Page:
A professor in Murcia is claiming that he is persecuted for writing a book about how corrupt the system of higher education is in Spain:
A Spanish university has denied that disciplinary proceedings against one of its professors are a response to a book he wrote alleging corruption at the institution. José Penalva, professor of education at the University of Murcia, has been accused of absenteeism and could face dismissal. He told Times Higher Education that he believed the real reason for the action was a book, published last month, in which he claimed that political influence and nepotism were rife in Spanish universities. Corrupción en la Universidad (Corruption in the University) describes what Professor Penalva sees as the incestuous relationship between Spanish universities and local politics, which he believes is a major factor in the "mediocrity" of the country's higher education institutions. "The rector always is a person who has a lot of power in the local community, and is always supported by a bunch of deans and politicians who scratch each other's backs," Professor Penalva told THE. "This explains why Spanish universities are at the bottom of the international rankings: there is no accountability, so the quality of research is very low," he said. . . Professor Penalva said Spanish universities were legally obliged to advertise academic positions, but that the majority of the members of the selection panels were appointed by the university's rector and the dean of the department in question. "This explains why 98 per cent of lecturers and professors in Spanish universities are 'local candidates' who have already worked in the department and have a 'godfather' there," he said.
I have no idea whether Dr. Penalva is, in fact, guilty of absenteeism, but I do know that he is absolutely right in his charges against the higher education system in Spain. I love Spain and have dedicated my life to the study, teaching and promotion of its culture. However, I have to agree that Spanish higher education is for shit.
When I first started out as a student in Hispanic Studies, my dream was to do my PhD in Spain. Then, gradually, I began noticing certain things that made me reconsider this plan. All of the brightest Hispanists I knew were doing all they could to leave Spain. When I asked them why they didn't want to look for a professorial position or a grad school program in their country, they would tell me that they didn't have the kind of connections it took to be successful in Spanish academia. The quality of courses in the Humanities is, more often than not, abysmal. Sexual harassment, nepotism and exploitation of graduate students are rife. As a result, scholars who want to do actual research and advance on their merits and not on the number of anuses they have been able to wipe clean with their tongues abandon the country.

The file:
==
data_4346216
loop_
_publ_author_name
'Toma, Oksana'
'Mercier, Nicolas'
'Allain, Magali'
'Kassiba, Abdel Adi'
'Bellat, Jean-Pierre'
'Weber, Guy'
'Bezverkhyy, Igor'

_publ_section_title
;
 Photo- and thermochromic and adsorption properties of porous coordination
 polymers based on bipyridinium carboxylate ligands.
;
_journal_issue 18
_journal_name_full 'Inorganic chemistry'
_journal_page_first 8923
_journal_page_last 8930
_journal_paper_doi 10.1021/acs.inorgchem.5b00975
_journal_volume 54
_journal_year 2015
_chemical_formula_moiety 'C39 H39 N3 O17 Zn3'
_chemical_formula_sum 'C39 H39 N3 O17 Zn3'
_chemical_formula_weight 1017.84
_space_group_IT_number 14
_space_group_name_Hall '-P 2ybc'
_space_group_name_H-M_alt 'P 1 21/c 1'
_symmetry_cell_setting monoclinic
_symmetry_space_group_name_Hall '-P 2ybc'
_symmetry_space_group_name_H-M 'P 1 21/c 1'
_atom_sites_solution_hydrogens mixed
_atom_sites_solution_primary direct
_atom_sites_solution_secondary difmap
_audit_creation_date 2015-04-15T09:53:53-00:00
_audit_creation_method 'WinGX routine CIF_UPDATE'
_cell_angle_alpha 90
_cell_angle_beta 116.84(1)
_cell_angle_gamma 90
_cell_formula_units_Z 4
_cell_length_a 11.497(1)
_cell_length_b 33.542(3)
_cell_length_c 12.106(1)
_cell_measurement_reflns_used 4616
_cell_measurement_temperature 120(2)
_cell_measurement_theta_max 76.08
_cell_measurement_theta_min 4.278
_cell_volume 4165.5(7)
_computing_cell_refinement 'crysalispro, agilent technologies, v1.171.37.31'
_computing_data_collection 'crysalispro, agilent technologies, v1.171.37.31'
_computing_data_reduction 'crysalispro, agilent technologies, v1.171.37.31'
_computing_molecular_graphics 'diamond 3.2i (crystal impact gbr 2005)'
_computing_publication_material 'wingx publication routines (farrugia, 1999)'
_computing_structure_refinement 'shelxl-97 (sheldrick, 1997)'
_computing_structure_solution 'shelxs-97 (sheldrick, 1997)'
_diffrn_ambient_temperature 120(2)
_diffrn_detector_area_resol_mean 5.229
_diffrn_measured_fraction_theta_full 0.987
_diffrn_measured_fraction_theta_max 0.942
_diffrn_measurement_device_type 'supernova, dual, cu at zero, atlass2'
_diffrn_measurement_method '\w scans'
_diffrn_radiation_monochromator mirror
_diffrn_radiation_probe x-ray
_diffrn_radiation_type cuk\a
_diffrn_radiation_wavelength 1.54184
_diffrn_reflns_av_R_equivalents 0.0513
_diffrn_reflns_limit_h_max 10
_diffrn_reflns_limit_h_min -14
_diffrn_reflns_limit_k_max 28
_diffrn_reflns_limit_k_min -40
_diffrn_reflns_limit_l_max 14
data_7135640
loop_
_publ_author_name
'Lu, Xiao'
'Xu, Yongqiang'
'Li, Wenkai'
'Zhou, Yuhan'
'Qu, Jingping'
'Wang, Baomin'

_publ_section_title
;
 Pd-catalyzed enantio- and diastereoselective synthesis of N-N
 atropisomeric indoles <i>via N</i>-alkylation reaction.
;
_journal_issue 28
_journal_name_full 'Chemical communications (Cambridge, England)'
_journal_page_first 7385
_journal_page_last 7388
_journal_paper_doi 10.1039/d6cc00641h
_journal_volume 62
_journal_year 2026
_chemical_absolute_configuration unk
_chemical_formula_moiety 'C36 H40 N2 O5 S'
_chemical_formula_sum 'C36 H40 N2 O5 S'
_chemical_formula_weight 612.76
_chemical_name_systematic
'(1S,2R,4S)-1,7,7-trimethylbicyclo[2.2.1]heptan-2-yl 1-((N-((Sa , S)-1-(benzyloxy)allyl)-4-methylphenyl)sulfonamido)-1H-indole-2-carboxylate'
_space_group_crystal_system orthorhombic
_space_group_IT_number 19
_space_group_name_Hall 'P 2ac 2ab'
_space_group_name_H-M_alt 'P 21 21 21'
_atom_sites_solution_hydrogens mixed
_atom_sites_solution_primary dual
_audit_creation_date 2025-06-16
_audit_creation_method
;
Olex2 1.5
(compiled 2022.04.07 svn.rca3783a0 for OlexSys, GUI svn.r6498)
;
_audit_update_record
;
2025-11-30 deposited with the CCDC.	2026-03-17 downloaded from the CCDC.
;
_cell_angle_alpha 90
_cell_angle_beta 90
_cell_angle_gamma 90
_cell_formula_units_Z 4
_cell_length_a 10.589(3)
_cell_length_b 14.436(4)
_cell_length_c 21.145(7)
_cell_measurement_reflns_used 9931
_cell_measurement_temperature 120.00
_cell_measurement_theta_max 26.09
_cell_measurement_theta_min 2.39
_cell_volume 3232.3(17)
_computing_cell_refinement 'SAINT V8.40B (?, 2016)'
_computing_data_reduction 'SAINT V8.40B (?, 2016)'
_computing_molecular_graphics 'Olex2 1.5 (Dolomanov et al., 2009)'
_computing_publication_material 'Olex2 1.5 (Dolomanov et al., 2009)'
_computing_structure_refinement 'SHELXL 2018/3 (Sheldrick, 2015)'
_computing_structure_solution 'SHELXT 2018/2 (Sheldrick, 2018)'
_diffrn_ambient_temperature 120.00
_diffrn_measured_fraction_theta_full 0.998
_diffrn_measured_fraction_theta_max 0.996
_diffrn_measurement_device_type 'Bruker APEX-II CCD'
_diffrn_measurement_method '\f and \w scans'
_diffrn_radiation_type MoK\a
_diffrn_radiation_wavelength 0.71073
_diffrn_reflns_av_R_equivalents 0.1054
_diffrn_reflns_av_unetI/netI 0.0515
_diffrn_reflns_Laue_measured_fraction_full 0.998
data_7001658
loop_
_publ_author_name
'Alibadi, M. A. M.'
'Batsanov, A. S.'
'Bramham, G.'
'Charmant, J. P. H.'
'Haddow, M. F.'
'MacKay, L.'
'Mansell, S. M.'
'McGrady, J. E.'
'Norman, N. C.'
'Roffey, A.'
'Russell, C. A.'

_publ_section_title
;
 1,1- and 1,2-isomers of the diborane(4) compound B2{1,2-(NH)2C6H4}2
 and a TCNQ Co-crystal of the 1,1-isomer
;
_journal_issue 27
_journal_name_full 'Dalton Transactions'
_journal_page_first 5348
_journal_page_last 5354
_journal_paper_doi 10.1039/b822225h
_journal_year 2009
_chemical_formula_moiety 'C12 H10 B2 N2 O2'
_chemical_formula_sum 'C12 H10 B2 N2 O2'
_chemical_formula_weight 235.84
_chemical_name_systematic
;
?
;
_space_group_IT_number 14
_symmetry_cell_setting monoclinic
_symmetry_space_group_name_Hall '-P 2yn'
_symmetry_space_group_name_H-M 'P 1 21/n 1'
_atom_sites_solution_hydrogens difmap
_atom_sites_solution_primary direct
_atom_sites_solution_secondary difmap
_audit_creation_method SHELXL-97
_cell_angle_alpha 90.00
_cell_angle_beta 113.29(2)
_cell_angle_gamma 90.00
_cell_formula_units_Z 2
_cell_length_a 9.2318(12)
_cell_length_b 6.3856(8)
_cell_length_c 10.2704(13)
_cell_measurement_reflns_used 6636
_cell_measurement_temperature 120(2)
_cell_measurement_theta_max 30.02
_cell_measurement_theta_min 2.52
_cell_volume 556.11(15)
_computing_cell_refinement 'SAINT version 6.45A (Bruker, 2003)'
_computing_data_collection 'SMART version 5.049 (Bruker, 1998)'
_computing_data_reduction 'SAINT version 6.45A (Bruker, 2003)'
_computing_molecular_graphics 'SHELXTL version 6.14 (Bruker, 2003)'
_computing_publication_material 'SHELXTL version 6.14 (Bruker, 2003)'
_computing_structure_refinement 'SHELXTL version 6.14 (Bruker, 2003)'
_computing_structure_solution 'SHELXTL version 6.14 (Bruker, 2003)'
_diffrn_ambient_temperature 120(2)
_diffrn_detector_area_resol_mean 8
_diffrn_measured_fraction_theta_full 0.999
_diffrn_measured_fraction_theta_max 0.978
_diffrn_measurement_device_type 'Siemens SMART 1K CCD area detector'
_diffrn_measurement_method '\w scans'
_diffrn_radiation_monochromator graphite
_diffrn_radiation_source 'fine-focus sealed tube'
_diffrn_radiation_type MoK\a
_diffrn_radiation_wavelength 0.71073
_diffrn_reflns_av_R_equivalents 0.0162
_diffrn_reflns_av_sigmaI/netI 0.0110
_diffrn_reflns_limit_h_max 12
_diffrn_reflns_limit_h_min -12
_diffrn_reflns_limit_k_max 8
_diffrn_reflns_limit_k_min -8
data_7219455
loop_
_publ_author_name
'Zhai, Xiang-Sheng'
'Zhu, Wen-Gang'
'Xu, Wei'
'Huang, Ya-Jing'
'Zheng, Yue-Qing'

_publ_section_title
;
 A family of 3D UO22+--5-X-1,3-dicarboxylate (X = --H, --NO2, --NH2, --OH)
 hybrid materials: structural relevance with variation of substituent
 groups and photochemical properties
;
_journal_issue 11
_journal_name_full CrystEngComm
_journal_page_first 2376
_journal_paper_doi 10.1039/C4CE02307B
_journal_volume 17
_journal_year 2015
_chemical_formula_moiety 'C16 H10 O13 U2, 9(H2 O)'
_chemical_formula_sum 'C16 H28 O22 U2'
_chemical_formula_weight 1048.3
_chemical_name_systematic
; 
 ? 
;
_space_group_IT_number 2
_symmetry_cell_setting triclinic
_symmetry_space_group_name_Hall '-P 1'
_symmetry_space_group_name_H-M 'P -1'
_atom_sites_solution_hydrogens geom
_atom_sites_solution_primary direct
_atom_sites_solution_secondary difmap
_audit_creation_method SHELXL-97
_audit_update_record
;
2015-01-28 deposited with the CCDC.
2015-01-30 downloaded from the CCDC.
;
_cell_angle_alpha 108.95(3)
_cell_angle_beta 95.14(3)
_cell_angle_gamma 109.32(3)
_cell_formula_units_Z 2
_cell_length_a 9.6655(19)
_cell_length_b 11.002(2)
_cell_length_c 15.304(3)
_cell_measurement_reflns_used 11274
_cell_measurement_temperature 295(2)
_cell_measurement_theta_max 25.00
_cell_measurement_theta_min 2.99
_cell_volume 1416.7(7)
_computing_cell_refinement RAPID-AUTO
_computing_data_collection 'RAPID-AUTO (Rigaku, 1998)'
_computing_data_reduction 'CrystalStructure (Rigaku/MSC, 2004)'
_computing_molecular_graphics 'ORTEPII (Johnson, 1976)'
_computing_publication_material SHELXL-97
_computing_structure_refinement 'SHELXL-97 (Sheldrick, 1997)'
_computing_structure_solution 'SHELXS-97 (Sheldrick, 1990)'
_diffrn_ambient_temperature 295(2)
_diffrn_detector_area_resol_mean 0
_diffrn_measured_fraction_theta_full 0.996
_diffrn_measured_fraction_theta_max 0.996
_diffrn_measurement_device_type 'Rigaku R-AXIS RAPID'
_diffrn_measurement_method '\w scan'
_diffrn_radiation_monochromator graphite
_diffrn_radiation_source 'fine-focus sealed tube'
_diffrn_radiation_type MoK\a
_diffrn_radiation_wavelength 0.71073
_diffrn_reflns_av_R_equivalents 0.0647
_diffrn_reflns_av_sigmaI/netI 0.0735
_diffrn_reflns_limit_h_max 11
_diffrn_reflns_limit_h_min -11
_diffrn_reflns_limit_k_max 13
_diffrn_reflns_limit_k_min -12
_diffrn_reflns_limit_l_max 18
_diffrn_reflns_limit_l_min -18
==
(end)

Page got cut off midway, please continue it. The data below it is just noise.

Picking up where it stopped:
It is not humanly possible to dedicate enough energy and time to research while simultaneously trying to cultivate connections with everybody who might be remotely "useful." Of course, I have seen academics here in the US who choose ass-licking (and I don't mean in a good, sexually fulfilling kind of way) over doing scholarship. Eventually, however, brown-nosers realize that this is a losing strategy and nobody in the academic community respects them. In Spain, it is just the opposite. As a result, students end up receiving sub-standard education and the prestige of Spanish college diplomas evaporates.
P. S. If anybody knows where I can get the book in question, I will be very grateful. This is a book I would love to read and review. (Ordering online from Spanish bookstores is a humongous waste of time, as anybody who has ever tried it will know.)